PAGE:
To stay one step ahead of problems in their fields, farmers use many tools to work with and against nature. But relying too heavily on one effective tool now could give nature the upper-hand in the future.

Farmers battle weeds that want to steal valuable nutrients and water from their crops. In the old days, this meant long hours digging up weeds with a plow between rows.

But these days, farmers rely heavily on herbicides to control weeds, says Stanley Culpepper, a weed agronomist with the University of Georgia Extension Service.

“It's becoming rare to put a plow in a field,” he says.

Weeds are a major concern for cotton farmers. They can hurt yields and make it difficult or impossible to harvest the cotton lint. Georgia cotton farmers spend more than $55 million every year just to control weeds.

In recent years, cotton farmers have become increasingly reliant on one mode of attack on these weeds: glyphosate-based herbicides. The herbicide Roundup is the most commonly known of these.

But Roundup can kill cotton plants along with the weeds. New technology over the last decade changed this. Cotton varieties were developed that can stay healthy when sprayed with Roundup. It can be sprayed over the tops of cotton fields killing the weeds but not the cotton.

It was an economical blessing and a versatile, time-saving, environmentally-benign tool that farmers gladly embraced, said Culpepper.

Roundup-resistant cotton varieties account for about 80 percent of the cotton grown in Georgia this year, according to the U.S. Department of Agriculture.

But just as man can engineer a cotton variety that doesn't die when sprayed with Roundup, nature can engineer a weed that doesn't mind glyphosate.

So could a weed become resistant to a herbicide like Roundup? “Sure, it could happen,” says Culpepper.

It already has happened. Roundup-resistant horseweed is being reported in several states, including Tennessee, he says. And other Roundup-resistant weeds have popped up around the world.

Weeds becoming resistant to any means of control always have been a concern to farmers and scientists, Culpepper says. But the risk of resistant weeds increases when farmers become too dependent on one means of control, like their dependence on Roundup.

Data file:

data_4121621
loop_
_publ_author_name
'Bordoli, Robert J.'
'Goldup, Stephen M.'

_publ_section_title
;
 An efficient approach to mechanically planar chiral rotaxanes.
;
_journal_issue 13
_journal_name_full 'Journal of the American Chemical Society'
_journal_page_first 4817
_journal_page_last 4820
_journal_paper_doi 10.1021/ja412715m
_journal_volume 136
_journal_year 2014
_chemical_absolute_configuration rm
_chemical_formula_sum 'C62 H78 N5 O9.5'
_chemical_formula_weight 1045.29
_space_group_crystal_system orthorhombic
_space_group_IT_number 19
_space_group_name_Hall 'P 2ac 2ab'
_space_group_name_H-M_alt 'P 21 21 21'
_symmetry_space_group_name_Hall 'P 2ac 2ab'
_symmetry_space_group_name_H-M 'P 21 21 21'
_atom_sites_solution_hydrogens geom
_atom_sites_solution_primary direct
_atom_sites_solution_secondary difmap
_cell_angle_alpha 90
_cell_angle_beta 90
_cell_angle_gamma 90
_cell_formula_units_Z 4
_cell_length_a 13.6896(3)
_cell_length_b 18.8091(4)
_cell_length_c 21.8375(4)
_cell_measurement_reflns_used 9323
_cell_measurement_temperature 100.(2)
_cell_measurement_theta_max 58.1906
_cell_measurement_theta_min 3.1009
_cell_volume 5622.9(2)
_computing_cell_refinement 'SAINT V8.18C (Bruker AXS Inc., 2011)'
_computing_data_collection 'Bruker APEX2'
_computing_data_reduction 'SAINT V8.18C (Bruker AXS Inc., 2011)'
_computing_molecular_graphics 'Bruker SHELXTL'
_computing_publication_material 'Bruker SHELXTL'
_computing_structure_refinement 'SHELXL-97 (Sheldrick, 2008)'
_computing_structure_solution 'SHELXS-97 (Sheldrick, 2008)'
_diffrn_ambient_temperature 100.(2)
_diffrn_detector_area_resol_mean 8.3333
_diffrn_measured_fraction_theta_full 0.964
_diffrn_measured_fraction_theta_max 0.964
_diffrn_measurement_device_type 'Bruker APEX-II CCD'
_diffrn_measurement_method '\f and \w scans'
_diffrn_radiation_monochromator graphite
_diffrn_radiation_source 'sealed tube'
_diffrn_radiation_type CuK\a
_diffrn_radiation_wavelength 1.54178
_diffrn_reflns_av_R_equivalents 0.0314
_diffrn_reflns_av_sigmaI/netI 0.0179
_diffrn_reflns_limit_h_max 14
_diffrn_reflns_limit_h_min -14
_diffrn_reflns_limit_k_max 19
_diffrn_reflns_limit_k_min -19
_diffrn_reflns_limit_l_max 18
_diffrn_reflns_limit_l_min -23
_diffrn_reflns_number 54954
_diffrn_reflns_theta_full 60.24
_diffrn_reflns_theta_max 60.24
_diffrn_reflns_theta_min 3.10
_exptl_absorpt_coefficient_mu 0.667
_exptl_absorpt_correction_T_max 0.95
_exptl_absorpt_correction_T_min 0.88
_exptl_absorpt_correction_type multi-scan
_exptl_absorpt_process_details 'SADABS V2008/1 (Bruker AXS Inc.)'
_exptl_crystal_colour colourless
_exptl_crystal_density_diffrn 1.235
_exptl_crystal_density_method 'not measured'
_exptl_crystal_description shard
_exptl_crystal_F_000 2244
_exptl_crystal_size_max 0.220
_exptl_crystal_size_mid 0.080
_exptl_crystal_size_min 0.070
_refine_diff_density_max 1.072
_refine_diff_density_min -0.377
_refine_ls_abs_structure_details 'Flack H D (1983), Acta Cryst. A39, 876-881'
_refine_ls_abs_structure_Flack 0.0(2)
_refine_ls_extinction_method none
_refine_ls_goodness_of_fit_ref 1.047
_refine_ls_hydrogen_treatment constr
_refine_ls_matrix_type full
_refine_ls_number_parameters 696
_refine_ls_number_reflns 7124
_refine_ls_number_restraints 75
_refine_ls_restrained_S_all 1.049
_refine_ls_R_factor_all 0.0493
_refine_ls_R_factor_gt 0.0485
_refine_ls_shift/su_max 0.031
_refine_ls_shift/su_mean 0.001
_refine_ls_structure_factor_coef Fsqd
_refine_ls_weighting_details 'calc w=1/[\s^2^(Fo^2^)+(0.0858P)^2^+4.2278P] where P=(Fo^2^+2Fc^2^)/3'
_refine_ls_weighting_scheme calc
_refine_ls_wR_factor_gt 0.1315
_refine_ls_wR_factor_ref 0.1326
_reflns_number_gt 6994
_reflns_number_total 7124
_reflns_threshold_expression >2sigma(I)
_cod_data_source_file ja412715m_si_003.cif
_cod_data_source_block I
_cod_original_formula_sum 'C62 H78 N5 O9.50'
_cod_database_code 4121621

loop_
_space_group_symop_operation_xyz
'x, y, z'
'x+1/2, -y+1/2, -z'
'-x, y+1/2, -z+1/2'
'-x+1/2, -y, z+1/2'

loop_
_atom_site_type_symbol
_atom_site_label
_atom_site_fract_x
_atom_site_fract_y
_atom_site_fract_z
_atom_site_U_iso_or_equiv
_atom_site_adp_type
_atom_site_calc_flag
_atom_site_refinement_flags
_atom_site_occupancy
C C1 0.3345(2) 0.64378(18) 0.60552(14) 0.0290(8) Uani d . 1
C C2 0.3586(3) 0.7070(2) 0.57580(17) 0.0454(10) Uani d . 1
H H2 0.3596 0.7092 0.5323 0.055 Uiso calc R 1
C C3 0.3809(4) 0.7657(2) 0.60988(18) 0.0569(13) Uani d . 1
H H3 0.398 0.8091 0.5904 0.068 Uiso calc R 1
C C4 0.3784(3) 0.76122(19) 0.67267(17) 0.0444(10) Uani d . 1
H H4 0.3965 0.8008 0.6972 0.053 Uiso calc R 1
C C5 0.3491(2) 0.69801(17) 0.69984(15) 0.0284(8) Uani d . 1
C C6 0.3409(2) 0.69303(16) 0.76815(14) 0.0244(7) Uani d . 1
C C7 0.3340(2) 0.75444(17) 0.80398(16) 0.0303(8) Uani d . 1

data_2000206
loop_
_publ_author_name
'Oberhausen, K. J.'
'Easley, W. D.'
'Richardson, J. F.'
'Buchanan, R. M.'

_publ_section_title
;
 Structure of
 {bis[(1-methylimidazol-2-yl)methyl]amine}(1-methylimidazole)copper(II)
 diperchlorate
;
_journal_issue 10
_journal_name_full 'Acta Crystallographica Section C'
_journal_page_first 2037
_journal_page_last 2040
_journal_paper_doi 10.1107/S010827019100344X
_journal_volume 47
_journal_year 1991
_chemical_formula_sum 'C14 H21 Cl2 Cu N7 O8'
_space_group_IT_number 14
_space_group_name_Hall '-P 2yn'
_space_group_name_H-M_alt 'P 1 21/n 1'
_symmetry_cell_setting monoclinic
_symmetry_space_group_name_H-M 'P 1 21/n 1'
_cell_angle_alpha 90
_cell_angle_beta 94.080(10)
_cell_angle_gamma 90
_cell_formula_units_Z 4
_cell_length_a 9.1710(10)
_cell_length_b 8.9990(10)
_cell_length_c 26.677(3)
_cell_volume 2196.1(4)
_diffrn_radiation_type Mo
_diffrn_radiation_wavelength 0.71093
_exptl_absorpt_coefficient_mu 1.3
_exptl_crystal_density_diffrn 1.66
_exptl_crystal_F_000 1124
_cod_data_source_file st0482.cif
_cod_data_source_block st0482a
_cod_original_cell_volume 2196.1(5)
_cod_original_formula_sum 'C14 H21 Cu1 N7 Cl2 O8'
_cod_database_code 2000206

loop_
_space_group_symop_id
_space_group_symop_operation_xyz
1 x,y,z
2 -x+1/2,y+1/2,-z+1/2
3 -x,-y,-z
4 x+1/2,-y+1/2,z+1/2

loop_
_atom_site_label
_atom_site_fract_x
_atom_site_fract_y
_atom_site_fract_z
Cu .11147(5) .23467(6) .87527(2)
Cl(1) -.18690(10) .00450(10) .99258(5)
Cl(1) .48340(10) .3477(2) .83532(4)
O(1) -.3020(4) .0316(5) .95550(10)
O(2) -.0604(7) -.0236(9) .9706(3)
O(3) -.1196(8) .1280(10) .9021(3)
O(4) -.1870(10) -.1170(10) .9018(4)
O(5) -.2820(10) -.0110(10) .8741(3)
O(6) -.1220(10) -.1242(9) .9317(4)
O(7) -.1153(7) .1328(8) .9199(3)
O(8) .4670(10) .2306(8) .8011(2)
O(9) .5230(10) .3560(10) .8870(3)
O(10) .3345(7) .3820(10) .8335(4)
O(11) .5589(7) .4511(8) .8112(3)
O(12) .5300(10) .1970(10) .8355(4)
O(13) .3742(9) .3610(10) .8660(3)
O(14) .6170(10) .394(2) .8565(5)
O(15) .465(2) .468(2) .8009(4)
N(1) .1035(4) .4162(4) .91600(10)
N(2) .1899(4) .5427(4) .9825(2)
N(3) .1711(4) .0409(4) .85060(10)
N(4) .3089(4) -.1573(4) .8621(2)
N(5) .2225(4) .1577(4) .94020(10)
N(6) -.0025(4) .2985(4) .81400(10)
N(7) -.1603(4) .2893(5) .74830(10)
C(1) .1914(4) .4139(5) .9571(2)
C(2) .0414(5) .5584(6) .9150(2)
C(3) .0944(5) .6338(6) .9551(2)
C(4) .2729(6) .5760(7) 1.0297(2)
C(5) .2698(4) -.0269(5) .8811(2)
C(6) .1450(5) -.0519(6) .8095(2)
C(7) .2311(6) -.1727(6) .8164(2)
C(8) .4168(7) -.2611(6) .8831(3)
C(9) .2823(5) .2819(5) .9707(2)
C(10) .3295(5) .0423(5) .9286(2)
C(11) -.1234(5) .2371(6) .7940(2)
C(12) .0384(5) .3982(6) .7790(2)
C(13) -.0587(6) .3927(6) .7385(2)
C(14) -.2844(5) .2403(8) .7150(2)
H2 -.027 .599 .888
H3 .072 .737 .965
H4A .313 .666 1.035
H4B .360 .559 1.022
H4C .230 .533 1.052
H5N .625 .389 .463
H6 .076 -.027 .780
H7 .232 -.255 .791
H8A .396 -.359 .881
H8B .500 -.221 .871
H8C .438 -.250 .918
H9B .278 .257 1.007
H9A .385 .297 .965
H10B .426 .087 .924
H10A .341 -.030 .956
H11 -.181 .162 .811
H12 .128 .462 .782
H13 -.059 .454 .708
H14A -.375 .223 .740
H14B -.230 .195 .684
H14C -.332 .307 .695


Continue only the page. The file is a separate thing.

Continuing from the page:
Georgia has had no reports of Roundup-resistant weeds.

But there's one weed that strikes a little fear in cotton farmers and weed scientists, he says, and that's Palmer amaranth. It can grow like lightening to about 10 feet high with a stalk about 8 inches round.

Many herbicides can't kill or even bother this weed. But, luckily, Roundup can stop this weed dead in its tracks.

“But if this weed ever became resistant to Roundup, trying to manage it would be a nightmare,” Culpepper says.

Herbicides don't cause plants to suddenly become mutants, he says. All it takes is one weed plant in a field to be genetically different. Say, genetically-resistant to glyphosate.

All of the other weed plants in a field are killed when sprayed but not the resistant one. It makes seed. Next year, there's a few more resistant plants. If the process is allowed to continue, the offspring of that one resistant weed will cover the field.

Roundup-resistant technology has helped farmers in many ways, Culpepper says. But with new technology often comes new responsibilities. And farmers can't afford to become too dependent on this technology. They need to be aware of other means of weed control and implement other tools into their Roundup programs.

And they can simply keep an eye on their fields and not give that one resistant weed a chance to make seed.